It’s Maple Sugaring Time once again.
Vermont has strict Maple Laws governing the production of maple syrup to ensure that you get the highest quality maple syrup. For such a deliciously complex flavor, maple syrup is surprisingly simple to make. Sugaring takes place for just a few weeks in early spring when the spring-time sap from the maple tree is collected and boiled down to a golden syrup. Nothing is added in the entire process and only water is removed, leaving one of nature’s remarkably culinary gifts.
Forty years are required to grow a sugar maple tree large enough to tap for sugaring. A tree ten inches in diameter is considered minimum trappable size for one tap. It takes 4-5 taps to produce enough maple sap (40 gallons) to produce one gallon of syrup.
For years, Vermont maple syrup has been divided into one of four grades based on color and flavor. As consumer preference has changed over the past century, so too has the grading system evolved to provide a more accurate description based on consumer preference. The names of each grade, however, did not necessarily provide a meaningful description of the syrup. For instance, with no prior knowledge of maple syrup grades, Grade B does not mean much other than suggesting it would be a lesser quality than Grade A maple syrup which in fact it was not.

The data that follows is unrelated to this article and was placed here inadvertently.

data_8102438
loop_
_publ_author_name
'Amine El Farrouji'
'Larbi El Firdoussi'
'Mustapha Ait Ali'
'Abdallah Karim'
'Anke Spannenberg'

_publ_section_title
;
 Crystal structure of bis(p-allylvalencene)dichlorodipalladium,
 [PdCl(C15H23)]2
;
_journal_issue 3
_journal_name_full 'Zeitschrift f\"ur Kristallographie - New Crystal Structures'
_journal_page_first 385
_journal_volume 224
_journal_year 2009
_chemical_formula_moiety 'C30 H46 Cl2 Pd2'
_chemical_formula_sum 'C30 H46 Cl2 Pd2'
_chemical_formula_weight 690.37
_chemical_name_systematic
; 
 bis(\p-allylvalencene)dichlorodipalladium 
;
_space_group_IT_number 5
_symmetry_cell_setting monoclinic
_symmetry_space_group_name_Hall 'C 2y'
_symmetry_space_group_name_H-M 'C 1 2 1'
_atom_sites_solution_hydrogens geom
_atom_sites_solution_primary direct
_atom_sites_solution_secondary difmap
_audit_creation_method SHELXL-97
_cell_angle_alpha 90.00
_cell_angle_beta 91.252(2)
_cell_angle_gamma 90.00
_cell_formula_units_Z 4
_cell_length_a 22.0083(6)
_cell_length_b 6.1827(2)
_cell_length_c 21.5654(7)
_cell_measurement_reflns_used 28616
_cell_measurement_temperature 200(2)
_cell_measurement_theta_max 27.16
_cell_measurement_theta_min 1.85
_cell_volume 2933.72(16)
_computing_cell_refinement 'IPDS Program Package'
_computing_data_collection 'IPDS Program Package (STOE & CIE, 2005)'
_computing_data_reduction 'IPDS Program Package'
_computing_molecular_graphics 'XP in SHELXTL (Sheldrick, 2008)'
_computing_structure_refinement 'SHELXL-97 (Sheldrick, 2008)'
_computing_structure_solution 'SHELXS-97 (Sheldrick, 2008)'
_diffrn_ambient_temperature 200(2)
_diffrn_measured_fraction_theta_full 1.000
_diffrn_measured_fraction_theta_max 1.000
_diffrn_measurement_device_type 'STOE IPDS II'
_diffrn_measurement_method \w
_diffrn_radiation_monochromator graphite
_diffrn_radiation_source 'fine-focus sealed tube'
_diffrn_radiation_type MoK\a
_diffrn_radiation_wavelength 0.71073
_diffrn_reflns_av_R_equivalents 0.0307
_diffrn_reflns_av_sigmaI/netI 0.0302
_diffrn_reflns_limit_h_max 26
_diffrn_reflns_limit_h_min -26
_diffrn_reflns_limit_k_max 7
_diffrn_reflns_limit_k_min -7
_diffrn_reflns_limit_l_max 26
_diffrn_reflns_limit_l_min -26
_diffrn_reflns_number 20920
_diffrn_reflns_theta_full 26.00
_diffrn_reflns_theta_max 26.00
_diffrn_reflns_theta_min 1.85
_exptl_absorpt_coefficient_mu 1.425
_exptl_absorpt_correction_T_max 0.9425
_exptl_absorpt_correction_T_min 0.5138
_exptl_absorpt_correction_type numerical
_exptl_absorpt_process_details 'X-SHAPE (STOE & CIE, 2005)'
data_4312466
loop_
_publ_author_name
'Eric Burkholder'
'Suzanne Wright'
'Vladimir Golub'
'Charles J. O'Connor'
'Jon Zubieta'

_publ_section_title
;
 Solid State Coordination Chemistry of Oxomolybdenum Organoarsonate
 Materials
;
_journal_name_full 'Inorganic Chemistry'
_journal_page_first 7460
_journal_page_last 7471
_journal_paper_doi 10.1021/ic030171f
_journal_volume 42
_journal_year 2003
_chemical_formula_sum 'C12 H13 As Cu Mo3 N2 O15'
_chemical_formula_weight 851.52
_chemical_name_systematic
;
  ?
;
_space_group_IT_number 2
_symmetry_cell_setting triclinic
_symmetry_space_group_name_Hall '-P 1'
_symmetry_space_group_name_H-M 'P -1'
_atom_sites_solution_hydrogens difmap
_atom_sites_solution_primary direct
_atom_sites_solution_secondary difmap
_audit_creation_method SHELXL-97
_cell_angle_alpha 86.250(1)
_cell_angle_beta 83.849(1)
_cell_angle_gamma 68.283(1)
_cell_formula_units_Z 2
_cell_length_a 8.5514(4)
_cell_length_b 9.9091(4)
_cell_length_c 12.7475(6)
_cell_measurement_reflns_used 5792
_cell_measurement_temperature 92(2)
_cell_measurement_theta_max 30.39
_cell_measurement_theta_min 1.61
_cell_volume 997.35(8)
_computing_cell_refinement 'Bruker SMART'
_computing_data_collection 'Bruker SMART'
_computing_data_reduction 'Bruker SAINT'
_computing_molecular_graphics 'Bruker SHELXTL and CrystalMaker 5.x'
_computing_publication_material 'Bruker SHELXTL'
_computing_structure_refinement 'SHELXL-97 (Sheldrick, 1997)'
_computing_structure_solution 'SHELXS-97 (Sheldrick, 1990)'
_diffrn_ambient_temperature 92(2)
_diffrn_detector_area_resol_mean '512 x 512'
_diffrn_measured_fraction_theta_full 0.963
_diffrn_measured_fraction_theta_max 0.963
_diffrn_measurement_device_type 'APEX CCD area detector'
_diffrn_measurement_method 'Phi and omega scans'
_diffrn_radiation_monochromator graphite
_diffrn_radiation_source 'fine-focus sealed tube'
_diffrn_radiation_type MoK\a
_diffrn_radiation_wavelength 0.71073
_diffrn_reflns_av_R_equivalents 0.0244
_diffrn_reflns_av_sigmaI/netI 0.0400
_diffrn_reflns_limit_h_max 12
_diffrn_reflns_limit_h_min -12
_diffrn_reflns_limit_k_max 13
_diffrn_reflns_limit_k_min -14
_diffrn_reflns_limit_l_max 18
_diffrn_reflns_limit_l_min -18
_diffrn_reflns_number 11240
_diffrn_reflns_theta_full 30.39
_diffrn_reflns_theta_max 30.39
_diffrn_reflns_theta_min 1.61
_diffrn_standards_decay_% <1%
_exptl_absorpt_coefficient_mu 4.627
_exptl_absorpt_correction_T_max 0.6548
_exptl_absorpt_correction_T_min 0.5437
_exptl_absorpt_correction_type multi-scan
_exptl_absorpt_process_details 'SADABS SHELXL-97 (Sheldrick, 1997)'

To make the grading seamless across the US and Canada, beginning in 2014, a new grading system was adapted. This new system will provide a better description of each grade, or class, of syrup. Each grade will be Grade A and will state a color and a flavor descriptor.
Grade A: Golden Color with Delicate Taste
Grade A: Amber Color with Rich Taste
Grade A: Dark Color with Robust Taste
Grade A: Very Dark Color with Strong Taste
Glenn, pictured above, is the owner of the West Hill Sugar Orchard which is a short walk from West Hill House B&B. He welcomes visitors and is happy to explain the process of sugaring.
All 4 grades of maple syrup are of equal quality, density and sugar content so it’s just a matter of personal preference – what’s yours?
Some interesting facts about this most luscious sweetener:
- it contains an abundant amount of naturally occurring minerals such as calcium, manganese, potassium and magnesium
- it is a natural source of beneficial antioxidants
- it is more nutritious than all other common sweeteners
- it contains one of the lowest calorie levels
- it has been shown to have healthy glycemic qualities
- maple syrup and maple sugar can be used in all your cooking and baking
Vermont is the second largest producer of maple syrup producing about 30% of the world’s supply, Canada produces 70%, and is the largest producer of maple syrup in the U.S., producing over 500,000 gallons a year. That would look after a Paul Bunyon sized stack of pancakes with some left over for your pancakes!
For more information check out vermontmaple.org